Saturday, April 21, 2007

Author of Lancet Study Denied Entry Into U.S.; Britain Refuses To Allow Him To Stop Over in London on His Way To Canada

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From the Seattle Post-Intelligencer:

An Iraqi doctor who made international headlines after stating that civilian deaths in the Iraq war far exceeded officially reported numbers is not being allowed to travel to North America to meet other academics.

Riyadh Lafta and his colleagues have been trying for months to get a U.S. travel visa so the doctor could speak at a medical conference at the University of Washington today.

The State Department has cited miscommunication as the reason for the visa holdup.

As an alternative, Simon Fraser University in Vancouver, B.C., invited Lafta to deliver his lecture today, which was to have been broadcast by video to the UW. But this week, the British government denied him a four-hour transit visa for a stopover between the Middle East and Canada.

Lafta, an epidemiologist, teaches at Al-Mustansiriya University College of Medicine in Baghdad and co-wrote an October 2006 article about Iraqi civilian deaths in The Lancet, a respected British medical journal.

The UW's School of Public Health and Community Medicine invited him to talk about that study and elevated cancer levels, particularly affecting children, in southern Iraq, said Amy Hagopian, an acting assistant professor.

Hagopian, who is conducting research with Lafta, believes the Bush administration is purposely blocking his travel to the United States. "My hypothesis is the Bush administration was extremely threatened by The Lancet study," she said.

Quite a coincidence, I'd say, that the "miscommunication" between Lafta and the State Department extended all the the way across the pond to the British government, too, eh?

Via Carpetbagger Report, Daniel at Crooked Timber speculates on the dangers of allowing Dr. Lafta to present his colleagues with information about elevated cancer levels in Iraqi children:

What on earth can be in this data? Presumably the UK and US authorities have reasoned that Dr Lafta is an ex Ba’ath Party member (as he would have had to have been to hold a position in the Iraqi Health Ministry), and thus the data he is carrying is not really about child cancer at all. Perhaps he is involved in some sort of “Boys from Brazil” type plot to clone an army of super-soldiers from Saddam Hussein’s DNA, and for this reason the UK cannot be exposed to this deadly information for even four hours in the Heathrow transit lounge.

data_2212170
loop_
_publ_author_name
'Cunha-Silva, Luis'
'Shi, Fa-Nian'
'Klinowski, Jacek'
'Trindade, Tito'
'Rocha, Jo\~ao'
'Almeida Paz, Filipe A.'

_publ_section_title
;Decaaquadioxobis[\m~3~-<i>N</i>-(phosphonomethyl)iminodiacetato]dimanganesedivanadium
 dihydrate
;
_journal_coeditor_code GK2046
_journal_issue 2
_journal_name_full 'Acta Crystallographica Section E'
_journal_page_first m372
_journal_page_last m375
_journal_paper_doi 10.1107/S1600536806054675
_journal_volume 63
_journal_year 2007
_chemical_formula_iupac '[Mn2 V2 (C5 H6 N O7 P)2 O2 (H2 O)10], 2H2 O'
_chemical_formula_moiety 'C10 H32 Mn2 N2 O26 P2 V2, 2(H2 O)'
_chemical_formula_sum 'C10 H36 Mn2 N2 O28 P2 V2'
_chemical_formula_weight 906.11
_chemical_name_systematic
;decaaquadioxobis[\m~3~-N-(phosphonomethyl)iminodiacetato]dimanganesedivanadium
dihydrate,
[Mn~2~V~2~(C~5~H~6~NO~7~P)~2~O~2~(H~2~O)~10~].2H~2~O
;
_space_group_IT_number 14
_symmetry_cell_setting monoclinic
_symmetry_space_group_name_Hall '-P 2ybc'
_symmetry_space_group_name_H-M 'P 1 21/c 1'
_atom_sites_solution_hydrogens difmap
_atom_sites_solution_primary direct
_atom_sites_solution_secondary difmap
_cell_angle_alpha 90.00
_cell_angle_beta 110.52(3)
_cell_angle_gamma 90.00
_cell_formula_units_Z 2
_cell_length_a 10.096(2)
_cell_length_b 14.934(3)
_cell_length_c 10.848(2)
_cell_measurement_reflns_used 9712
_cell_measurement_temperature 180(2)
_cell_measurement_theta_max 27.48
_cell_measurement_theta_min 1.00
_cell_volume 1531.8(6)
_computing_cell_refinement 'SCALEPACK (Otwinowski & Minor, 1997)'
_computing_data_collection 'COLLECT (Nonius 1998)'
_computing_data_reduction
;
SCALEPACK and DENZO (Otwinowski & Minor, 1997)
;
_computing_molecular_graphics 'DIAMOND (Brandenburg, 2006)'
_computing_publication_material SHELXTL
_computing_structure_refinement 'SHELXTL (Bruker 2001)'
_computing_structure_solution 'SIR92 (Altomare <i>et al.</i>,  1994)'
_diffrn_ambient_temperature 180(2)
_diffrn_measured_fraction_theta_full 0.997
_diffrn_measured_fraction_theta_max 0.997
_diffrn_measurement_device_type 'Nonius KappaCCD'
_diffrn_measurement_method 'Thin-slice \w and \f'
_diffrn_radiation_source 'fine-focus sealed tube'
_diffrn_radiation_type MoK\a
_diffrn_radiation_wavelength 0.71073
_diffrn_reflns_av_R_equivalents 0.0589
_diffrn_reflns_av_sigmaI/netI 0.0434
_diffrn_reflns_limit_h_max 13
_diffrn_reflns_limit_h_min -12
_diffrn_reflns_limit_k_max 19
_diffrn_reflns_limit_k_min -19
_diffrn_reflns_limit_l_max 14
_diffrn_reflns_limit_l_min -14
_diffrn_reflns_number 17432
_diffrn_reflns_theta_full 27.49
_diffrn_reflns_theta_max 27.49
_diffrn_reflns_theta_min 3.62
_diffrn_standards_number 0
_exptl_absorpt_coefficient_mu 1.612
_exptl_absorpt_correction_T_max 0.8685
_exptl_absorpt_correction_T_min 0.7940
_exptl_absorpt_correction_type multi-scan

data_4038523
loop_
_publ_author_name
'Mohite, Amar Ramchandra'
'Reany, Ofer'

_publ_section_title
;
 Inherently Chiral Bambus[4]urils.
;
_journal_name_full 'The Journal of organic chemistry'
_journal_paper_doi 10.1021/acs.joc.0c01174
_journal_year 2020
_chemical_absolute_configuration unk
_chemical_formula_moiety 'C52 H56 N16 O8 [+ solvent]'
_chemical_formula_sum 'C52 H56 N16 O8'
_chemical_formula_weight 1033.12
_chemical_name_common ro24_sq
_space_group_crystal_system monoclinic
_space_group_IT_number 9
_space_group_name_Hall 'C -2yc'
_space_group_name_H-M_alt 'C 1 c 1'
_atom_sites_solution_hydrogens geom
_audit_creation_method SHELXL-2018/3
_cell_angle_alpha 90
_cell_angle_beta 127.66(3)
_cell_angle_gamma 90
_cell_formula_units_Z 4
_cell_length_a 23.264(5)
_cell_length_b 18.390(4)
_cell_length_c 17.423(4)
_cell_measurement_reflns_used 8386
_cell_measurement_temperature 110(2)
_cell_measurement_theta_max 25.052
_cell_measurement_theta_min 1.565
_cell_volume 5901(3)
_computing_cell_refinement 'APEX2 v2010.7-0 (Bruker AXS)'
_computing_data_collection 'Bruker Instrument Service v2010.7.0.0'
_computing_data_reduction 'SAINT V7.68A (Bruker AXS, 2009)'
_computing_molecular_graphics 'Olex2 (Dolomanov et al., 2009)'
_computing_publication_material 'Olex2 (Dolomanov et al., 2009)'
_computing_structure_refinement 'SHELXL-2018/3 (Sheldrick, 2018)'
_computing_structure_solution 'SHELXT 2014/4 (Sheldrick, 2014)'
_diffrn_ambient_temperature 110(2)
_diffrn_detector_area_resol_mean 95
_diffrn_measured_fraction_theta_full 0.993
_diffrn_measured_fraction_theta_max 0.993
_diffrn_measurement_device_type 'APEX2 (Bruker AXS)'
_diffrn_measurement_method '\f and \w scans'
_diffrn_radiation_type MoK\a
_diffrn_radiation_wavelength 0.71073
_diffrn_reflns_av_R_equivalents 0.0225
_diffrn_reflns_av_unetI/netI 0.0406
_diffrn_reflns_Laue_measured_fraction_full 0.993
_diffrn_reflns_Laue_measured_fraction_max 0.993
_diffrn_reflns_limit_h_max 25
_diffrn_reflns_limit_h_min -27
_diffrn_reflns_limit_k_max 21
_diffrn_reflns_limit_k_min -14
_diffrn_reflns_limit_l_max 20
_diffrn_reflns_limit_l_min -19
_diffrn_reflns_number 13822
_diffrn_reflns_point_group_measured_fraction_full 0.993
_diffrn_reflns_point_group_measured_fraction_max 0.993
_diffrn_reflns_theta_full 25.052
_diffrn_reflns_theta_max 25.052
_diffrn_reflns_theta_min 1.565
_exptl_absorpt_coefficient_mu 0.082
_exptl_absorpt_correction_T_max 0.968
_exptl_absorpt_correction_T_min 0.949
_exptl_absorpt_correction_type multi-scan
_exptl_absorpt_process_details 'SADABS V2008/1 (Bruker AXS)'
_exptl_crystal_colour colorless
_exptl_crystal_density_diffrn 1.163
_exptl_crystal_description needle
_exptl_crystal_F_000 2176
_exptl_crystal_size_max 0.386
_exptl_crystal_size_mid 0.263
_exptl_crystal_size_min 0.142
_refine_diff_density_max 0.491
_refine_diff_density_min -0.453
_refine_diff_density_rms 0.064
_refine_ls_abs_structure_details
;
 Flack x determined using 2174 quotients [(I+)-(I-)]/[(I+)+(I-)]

The alternative – that Dr Lafta is being intentionally prevented from travelling in order to hush up his research on post-war deaths (research which even the Foreign Office have now more or less given up on trying to pretend isn’t broadly accurate), or to hush up the news about paediatric cancer for political convenience – is too horrible to contemplate. I’d note that there isn’t an election on in the USA at present, so the denialist crowd can shove that little slur up their backsides this time too.

Following Tim Lambert's links, the UK Guardian reported last month that documents obtained by the BBC reveal that the British government's own scientific advisers were forced to conclude that the Lancet study's methodology was "robust" and "close to best practice":

Chief government advisers accepted as "robust" research that put the death toll from the Iraq war 10 times higher than any previous estimate, new documents have revealed.

The study, by the Johns Hopkins School of Public Health, prompted worldwide alarm when it was published in the Lancet medical journal in October last year.

It estimated that 655,000 Iraqis had died due to the violence in the country. It has now emerged chief advisers warned ministers not to "rubbish" the report.

At the time, both the British and US governments were quick to dismiss the peer reviewed study. The Foreign Office said it was based on a "fairly small sample ...extrapolated across the country". Iraqi government data was more likely to be accurate, it added.

The British government's response? It denied the study's conclusions even while it acknowledged that the study's methodology was unimpeachable:

The Ministry of Defence's chief scientific advisor said the research was "robust", close to "best practice", and "balanced". He recommended "caution in publicly criticising the study".

When these recommendations went to the prime minister's advisers, they were horrified. One person briefing Tony Blair wrote: "are we really sure that the report is likely to be right? That is certainly what the brief implies?" A Foreign Office official was forced to conclude that the government "should not be rubbishing The Lancet".

The prime minister's adviser finally gave in. He wrote: "the survey methodology used here cannot be rubbished, it is a tried and tested way of measuring mortality in conflict zones".

How would the government respond?

Would it welcome the Hopkins study as an important contribution to understanding the military threat to Iraqi civilians? Would it ask for urgent independent verification? Would it invite the Iraqi government to upgrade civilian security?

Of course, our government did none of these things. Tony Blair was advised to say: "the overriding message is that there are no accurate or reliable figures of deaths in Iraq".

Dr. Lafta has been trying to get a U.S. visa since July 2006. His Plan B -- to deliver his speech in Vancouver, from where it would be broadcast to the University of Washington -- fell through on Tuesday, with the Brits' denial of a transfer visa.

The 2006 Lancet study is here.

Cross-posted at Shakesville.

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